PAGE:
Honest Philanthropy in a Place You Might Not Expect
By Gabriel Baerwald - October 03, 2017

Of the twenty-five countries I have explored, the most memorable trip I’ve made so far has been to the city of Amritsar. It is the religious center of the Sikhs and border town to Pakistan in India. It is a place of beauty and adventure. Here I had one of the most profound experiences of my life.

Walking the streets of every city in the world, you will come across the homeless. You see poverty and hunger in the eyes of many people you meet. It’s hard to resist the call to altruism when people ask or beg for money to feed and shelter the less fortunate. It is often held as a virtue to care for the impoverished.

Unfortunately, many politicians take it upon themselves whether through genuine virtue or selfish manipulation to push these matters into the governmental system. Don’t have a license to serve food? You can get arrested for feeding the poor. However, your tax money can be used to subsidize soda, junk food, and other unhealthy habits for EBT cardholders.

Fortunately in India charity is not regulated, at least not yet. The profound experience I had at the Sikh temple was watching 100,000 people eat for free through volunteer labor and donations. 450 staff and hundreds of volunteers make this happen every day. Fueled by donations from across the world they prepare meals at the kitchen called “langar” in Punjabi.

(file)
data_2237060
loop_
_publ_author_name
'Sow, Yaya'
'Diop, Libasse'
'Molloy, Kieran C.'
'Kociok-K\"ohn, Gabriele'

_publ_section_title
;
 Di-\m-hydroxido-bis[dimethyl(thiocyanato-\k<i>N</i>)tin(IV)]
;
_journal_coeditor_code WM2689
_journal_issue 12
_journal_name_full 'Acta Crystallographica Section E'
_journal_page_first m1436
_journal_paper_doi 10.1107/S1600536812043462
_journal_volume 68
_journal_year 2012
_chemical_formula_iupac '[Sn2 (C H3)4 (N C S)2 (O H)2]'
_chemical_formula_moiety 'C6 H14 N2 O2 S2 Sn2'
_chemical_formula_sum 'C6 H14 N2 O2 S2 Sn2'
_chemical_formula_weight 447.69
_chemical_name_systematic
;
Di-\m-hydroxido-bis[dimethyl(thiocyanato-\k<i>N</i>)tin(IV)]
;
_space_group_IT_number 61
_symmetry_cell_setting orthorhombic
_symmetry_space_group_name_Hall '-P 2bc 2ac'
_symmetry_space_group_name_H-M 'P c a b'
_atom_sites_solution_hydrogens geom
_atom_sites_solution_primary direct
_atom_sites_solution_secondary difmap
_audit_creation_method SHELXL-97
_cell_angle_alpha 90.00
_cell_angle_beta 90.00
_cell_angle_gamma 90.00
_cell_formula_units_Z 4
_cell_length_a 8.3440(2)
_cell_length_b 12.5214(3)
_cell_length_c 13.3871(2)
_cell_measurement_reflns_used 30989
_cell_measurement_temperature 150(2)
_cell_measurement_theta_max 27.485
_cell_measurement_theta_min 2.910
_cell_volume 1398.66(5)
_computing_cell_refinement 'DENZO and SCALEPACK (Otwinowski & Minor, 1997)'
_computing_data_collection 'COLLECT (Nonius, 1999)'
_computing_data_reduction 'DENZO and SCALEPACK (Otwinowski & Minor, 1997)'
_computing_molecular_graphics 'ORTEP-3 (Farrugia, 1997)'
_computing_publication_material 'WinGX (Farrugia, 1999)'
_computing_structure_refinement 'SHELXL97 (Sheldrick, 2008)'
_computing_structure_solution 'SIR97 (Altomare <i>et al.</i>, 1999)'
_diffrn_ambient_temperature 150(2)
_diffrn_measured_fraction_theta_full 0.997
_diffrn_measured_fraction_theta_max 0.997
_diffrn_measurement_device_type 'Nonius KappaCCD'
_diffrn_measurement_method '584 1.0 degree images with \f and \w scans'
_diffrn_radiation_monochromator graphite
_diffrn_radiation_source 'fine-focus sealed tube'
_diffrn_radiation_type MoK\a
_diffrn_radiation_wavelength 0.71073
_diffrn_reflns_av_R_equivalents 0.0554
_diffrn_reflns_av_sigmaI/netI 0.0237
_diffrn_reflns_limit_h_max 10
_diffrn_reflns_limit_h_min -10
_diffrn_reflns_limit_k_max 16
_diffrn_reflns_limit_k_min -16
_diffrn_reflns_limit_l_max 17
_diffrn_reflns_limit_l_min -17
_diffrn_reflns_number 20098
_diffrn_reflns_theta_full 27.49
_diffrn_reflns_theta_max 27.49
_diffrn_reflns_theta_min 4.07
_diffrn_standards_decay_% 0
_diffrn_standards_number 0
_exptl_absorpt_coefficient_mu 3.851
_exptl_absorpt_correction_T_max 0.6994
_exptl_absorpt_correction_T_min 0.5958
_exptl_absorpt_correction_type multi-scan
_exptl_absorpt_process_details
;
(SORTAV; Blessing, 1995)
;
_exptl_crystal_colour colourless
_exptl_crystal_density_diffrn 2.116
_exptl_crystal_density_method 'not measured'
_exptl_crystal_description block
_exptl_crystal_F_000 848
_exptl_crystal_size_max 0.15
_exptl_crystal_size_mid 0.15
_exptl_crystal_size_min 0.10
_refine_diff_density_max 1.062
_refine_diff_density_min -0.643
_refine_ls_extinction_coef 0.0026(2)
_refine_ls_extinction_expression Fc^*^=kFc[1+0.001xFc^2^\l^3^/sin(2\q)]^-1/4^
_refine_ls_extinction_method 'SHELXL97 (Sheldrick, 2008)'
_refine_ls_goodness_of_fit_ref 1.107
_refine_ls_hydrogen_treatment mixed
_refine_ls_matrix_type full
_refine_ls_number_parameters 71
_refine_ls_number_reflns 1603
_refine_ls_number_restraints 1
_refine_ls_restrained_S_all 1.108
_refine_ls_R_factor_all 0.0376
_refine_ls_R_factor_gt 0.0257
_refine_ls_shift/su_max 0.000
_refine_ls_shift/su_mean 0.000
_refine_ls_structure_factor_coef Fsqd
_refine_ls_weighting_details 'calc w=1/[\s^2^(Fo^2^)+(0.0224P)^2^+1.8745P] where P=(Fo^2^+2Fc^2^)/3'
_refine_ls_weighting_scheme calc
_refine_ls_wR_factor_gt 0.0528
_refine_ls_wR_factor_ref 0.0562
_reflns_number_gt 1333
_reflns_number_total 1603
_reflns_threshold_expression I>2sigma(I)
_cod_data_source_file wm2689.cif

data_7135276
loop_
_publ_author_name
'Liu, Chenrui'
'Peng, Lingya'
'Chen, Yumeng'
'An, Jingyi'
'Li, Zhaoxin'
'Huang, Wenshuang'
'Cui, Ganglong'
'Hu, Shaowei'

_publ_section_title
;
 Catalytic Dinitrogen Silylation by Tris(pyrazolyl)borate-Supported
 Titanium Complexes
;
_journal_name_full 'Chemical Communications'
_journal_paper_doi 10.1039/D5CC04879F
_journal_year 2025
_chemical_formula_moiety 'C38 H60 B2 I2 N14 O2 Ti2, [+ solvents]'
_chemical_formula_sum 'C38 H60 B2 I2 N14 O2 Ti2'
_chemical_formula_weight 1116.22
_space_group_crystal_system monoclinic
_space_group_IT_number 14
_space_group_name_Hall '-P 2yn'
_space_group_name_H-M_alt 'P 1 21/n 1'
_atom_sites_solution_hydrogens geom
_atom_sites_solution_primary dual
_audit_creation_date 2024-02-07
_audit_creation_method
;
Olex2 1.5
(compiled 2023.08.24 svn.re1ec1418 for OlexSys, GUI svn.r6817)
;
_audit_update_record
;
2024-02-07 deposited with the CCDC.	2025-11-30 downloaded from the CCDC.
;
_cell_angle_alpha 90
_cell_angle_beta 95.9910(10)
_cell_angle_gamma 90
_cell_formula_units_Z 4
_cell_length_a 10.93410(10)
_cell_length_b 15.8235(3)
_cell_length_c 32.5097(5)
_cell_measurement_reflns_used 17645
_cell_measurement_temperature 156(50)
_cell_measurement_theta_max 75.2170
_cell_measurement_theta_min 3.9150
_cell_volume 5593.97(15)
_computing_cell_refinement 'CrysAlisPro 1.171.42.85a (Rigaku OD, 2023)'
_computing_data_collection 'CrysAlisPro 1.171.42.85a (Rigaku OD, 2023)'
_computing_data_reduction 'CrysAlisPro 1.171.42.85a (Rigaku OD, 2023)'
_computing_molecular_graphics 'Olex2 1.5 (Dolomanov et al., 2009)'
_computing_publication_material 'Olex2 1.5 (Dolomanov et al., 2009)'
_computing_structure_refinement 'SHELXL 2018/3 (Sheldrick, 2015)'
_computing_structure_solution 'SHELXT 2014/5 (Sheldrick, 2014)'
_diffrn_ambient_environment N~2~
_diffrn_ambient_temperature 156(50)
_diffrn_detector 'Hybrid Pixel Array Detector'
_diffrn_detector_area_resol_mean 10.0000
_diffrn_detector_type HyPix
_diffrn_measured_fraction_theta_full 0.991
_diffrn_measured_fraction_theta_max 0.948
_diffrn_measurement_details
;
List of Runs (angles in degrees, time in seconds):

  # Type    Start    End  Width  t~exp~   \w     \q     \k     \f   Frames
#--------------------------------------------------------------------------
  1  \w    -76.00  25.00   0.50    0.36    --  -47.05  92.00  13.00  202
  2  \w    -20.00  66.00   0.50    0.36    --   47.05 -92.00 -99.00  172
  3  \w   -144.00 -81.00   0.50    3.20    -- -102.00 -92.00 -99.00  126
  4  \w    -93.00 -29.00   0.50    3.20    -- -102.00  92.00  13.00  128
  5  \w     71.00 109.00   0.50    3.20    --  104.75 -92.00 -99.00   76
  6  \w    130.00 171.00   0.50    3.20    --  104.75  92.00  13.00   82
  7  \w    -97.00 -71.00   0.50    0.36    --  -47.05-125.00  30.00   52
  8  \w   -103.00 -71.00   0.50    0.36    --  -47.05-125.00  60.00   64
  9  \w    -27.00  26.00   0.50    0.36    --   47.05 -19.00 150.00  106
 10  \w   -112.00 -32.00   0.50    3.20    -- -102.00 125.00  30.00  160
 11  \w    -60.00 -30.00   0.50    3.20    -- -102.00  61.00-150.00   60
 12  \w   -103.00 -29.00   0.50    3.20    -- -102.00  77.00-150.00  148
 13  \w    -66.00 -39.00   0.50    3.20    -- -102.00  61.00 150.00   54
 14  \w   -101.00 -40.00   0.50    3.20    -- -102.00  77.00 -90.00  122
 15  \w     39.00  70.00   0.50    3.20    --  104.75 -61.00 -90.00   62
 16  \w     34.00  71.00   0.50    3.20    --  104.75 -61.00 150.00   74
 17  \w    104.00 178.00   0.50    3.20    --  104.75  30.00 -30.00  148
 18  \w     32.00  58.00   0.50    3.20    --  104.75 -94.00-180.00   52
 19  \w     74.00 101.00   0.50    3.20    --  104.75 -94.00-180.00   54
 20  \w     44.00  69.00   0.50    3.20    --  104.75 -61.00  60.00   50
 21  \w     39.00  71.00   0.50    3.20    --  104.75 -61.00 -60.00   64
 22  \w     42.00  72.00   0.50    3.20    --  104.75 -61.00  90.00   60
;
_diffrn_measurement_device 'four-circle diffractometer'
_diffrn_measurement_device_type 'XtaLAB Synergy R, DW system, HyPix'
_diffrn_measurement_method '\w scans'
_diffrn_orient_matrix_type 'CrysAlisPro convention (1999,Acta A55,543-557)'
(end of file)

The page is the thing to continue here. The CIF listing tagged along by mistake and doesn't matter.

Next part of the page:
There you may get in line to be ushered into a grand hall where you sit down and take a plate of lentils, potatoes, bread and other food. The whole operation runs on a tight schedule so after a few minutes you’re ushered out for the next crowd as cleaners push mopping vacuums across the floor cleaning up any spilled messes.

Outside the volunteers peel potatoes, prepare food, wash dishes, and make bread. The bakery in the Temple turns out 200,000 flat loaves of bread each day to feed its patrons. It is a spectacular sight to behold, the largest wholly voluntary charity in the world. No matter your caste, creed, or religion all people are welcome.

What would happen if people were free to help others without threat? What if myself as an individual chose where my money went rather than bureaucracy? The results can be beautiful, there is always a risk, but life is risky. Only you can choose how to best help your fellow man.


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